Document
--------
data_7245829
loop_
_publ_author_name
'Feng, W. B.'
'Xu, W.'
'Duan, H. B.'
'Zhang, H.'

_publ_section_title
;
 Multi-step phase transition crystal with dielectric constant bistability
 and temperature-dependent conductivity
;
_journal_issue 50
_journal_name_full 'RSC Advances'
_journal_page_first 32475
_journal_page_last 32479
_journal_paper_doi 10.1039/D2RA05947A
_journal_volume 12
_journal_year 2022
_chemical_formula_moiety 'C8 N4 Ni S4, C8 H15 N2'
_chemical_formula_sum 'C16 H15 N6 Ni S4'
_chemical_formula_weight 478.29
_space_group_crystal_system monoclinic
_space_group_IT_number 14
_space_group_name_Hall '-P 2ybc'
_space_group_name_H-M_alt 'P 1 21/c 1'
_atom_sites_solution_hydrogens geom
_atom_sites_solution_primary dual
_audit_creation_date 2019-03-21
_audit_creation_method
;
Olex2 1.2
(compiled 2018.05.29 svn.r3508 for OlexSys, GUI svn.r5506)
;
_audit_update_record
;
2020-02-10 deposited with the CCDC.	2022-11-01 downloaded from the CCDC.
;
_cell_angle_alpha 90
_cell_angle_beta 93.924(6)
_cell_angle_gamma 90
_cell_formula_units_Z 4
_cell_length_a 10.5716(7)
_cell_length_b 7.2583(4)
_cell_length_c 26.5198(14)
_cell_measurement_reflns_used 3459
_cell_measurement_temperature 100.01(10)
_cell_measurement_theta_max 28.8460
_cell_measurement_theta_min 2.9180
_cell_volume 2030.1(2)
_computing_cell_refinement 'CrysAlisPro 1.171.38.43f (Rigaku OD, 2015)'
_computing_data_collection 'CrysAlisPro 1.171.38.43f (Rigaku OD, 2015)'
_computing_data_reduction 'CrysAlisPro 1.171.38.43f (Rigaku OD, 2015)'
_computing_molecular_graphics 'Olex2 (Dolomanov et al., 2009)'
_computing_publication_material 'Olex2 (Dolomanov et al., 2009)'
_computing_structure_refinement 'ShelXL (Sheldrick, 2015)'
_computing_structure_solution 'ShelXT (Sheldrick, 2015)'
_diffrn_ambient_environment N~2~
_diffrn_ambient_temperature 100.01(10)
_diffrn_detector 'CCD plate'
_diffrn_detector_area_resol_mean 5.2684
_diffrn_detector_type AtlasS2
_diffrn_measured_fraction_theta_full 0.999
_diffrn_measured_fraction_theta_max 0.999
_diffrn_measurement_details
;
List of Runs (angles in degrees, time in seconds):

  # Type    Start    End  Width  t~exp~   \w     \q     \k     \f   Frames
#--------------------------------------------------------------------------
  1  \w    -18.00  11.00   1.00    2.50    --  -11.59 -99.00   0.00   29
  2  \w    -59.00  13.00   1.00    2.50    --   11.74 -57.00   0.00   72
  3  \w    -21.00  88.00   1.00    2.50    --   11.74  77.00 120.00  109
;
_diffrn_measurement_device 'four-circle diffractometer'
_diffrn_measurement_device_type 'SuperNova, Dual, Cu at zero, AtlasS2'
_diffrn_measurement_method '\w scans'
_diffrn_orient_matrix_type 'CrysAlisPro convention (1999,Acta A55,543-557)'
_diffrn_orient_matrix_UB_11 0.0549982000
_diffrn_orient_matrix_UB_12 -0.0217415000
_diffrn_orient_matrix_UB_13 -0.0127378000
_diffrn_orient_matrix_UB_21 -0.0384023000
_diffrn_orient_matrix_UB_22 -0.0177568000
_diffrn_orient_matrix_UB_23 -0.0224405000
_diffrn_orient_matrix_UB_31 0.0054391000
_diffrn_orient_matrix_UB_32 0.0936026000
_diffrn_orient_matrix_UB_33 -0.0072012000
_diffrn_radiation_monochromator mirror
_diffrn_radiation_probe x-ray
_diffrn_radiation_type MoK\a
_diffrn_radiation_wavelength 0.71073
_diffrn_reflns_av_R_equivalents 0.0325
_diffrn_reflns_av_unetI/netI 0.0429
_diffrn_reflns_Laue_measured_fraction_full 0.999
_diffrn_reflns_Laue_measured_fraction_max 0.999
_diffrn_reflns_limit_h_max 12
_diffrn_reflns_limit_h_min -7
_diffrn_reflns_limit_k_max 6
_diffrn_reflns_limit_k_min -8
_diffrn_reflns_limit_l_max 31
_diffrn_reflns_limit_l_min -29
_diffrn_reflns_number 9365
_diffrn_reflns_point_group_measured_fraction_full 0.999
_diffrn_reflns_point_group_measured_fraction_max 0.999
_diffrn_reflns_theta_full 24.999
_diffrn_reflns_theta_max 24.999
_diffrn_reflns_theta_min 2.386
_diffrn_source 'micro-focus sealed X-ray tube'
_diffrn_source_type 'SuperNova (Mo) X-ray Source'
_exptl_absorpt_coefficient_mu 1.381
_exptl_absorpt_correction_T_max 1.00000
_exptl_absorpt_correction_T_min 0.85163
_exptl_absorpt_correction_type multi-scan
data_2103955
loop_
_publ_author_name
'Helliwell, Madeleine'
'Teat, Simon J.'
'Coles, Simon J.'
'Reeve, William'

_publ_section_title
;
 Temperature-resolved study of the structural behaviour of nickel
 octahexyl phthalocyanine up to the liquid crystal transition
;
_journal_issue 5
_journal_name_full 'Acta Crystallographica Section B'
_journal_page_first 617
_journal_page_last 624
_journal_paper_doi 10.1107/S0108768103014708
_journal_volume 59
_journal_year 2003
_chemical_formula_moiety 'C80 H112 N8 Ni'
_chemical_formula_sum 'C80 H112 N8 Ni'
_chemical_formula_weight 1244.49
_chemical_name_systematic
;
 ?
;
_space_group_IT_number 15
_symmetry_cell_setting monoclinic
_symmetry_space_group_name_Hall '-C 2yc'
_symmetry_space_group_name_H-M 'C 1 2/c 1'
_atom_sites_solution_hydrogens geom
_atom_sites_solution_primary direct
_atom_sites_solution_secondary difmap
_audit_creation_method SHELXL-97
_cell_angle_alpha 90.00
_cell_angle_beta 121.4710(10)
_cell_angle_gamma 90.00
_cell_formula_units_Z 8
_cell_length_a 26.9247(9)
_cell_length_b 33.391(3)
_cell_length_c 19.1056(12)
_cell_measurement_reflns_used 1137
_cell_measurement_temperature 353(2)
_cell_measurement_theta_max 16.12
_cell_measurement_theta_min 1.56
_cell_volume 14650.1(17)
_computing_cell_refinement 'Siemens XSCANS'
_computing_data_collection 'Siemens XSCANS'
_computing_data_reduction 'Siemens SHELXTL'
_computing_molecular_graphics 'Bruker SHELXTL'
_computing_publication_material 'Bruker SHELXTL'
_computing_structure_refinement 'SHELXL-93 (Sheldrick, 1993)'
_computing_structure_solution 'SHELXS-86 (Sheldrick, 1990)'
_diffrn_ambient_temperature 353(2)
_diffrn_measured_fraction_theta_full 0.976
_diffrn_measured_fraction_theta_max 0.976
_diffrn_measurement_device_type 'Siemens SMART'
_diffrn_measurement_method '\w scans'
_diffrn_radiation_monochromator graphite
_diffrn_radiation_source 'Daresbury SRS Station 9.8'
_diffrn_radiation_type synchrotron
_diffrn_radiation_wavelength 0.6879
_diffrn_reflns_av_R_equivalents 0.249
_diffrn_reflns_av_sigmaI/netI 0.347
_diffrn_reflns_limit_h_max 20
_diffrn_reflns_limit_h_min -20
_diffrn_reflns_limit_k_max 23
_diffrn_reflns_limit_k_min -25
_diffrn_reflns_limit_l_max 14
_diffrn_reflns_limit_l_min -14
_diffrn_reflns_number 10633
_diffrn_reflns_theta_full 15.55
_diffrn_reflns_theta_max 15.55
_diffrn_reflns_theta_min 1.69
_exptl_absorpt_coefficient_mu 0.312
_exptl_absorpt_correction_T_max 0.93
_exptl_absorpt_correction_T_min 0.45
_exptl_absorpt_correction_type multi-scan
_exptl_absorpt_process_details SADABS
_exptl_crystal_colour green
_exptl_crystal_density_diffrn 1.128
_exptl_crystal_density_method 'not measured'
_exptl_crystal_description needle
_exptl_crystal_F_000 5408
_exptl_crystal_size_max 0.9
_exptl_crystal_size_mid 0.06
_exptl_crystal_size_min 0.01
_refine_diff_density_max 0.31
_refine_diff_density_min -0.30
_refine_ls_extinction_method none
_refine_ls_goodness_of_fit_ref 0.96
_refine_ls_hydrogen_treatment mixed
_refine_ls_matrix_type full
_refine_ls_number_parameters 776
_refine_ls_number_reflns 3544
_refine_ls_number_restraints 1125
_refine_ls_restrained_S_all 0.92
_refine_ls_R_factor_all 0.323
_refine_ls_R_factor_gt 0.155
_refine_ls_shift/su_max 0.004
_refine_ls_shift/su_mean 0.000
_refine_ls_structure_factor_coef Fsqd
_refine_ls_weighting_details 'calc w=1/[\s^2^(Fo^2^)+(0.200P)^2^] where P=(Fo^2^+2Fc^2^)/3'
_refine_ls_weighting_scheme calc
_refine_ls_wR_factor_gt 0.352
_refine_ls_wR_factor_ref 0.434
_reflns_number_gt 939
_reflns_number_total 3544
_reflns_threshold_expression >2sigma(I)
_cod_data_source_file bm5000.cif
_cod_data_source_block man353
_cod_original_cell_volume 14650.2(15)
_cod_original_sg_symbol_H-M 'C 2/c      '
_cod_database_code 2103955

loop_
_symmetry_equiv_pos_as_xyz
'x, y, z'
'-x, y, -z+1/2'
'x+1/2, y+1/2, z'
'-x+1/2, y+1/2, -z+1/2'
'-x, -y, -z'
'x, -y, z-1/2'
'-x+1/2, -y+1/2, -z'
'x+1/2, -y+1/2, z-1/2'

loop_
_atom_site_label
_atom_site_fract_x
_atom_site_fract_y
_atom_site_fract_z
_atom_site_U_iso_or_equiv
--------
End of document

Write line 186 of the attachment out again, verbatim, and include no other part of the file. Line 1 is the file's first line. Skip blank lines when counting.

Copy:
_diffrn_reflns_theta_min 1.69